The nice thing with storing a series of runs like this is that you can compare performance over time. It’s particularly useful if you automatically run tests via CI or with k6 cloud’s test scheduling.
So at this step we create all this meta-information in our PostgreSQL database. We use Python for most of our backend - the meta-data is handled using Django.
Knowing that we have a new test to run, we need to convert its script into something the k6 load runner can understand. Since we are operating on AWS, we use an AWS Lambda function to simply run k6 archive on the script to store the result in Amazon S3 (an online file storage).
Talking to external systems like AWS is a very asynchronous process ― we can’t be sure when a service actually gets back to us. To scale and track this for a large number of tests, we use RabbitMQ queues with Celery work-task management. Using a large number of scaleable worker tasks becomes even more important for processing data later.
You may notice from the diagram that we have the system first save the archive to S3 and then fetch it again. Saving and then immediately loading it again may seem a little wasteful - why do we do that?
First of all, having the archive in one place is useful since we’ll need to get to it from other places later. But it’s also worth remembering that there are many different ways to start a k6 cloud test. For example, when you do k6 cloud from CLI, you upload your archive directly to us ― no need for us to build it. By always storing the archive, we can re-use the same logic no matter how you start your test.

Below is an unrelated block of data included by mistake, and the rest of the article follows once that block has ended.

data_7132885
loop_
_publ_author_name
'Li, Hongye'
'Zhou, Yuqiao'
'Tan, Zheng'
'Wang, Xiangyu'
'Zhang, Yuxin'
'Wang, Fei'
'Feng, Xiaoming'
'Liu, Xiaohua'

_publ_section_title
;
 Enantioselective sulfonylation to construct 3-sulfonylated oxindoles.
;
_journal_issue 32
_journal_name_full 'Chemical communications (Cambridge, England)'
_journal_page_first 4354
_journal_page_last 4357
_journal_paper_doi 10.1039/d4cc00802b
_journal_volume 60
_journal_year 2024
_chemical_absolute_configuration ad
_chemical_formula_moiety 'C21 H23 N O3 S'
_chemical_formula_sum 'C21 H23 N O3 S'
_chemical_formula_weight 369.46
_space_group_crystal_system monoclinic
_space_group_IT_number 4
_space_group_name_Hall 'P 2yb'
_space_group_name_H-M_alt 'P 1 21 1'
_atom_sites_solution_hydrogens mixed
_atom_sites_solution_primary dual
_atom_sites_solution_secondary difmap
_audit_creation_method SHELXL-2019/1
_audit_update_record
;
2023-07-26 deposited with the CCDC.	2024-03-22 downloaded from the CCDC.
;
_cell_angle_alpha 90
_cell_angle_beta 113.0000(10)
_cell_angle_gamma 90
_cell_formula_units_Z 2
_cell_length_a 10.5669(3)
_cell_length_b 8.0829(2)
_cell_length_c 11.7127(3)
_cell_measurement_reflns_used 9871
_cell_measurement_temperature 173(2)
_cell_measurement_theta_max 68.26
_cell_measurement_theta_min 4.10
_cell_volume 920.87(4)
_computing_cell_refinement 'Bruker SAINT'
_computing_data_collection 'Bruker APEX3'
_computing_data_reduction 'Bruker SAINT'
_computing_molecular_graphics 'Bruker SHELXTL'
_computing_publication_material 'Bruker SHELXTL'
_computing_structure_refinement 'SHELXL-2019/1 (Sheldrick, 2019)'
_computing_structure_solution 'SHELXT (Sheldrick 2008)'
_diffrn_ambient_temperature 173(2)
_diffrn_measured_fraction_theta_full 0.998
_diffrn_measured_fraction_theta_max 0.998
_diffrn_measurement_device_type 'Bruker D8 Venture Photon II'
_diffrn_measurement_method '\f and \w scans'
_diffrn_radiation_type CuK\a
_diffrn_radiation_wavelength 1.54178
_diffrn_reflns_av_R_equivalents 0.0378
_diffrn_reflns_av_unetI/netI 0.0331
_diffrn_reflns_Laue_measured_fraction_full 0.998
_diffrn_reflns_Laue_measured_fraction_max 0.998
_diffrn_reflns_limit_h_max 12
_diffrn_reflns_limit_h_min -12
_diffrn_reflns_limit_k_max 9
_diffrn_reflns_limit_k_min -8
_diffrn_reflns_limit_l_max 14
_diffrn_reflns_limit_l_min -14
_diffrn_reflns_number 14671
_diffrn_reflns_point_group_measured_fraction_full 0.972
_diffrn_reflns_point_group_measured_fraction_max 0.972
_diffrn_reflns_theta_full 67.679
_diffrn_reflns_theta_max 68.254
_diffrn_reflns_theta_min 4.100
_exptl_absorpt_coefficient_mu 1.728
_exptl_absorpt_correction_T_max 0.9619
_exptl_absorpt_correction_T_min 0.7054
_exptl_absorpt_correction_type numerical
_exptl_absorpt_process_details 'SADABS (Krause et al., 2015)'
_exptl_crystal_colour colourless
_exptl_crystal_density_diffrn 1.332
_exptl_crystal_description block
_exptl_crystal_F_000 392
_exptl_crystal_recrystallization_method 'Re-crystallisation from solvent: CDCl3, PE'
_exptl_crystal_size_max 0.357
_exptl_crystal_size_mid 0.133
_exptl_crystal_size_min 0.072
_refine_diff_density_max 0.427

If you started your test from the CLI using the k6 cloud command, from here on, the backend process would be the same.
We now send our script back into the same Execution Environment Service we visited at the start. This time we not only check that the script’s config is (still) okay, we will also figure out the number of instances we need to run the test. This comes out as an ‘execution plan’.
A k6 Cloud test can be really big and involve a large number of load runners spread out over different load zones. Each of these k6 instances thinks that it is running on its own.
The ‘execution plan’ lets us know how we should control each load runner in order for them to all together represent the test you want. This works because k6 presents a REST API where you can tweak its execution in real time.
With our ‘execution plan’ in hand, we now know exactly what is asked of us: how many virtual users to use and for how long, how many load zones, and so on. We need to check if your subscription (or trial) supports running the test.
Throughout all of this, you have been seeing Validating on-screen. Now that the test is done validating, this is soon to change!
You will see Setting up the test - Queuing for a slot. Progress! If you’re running the maximum number of simultaneous tests you can run, you may be stuck at this screen for longer, until one of your previous test has ended.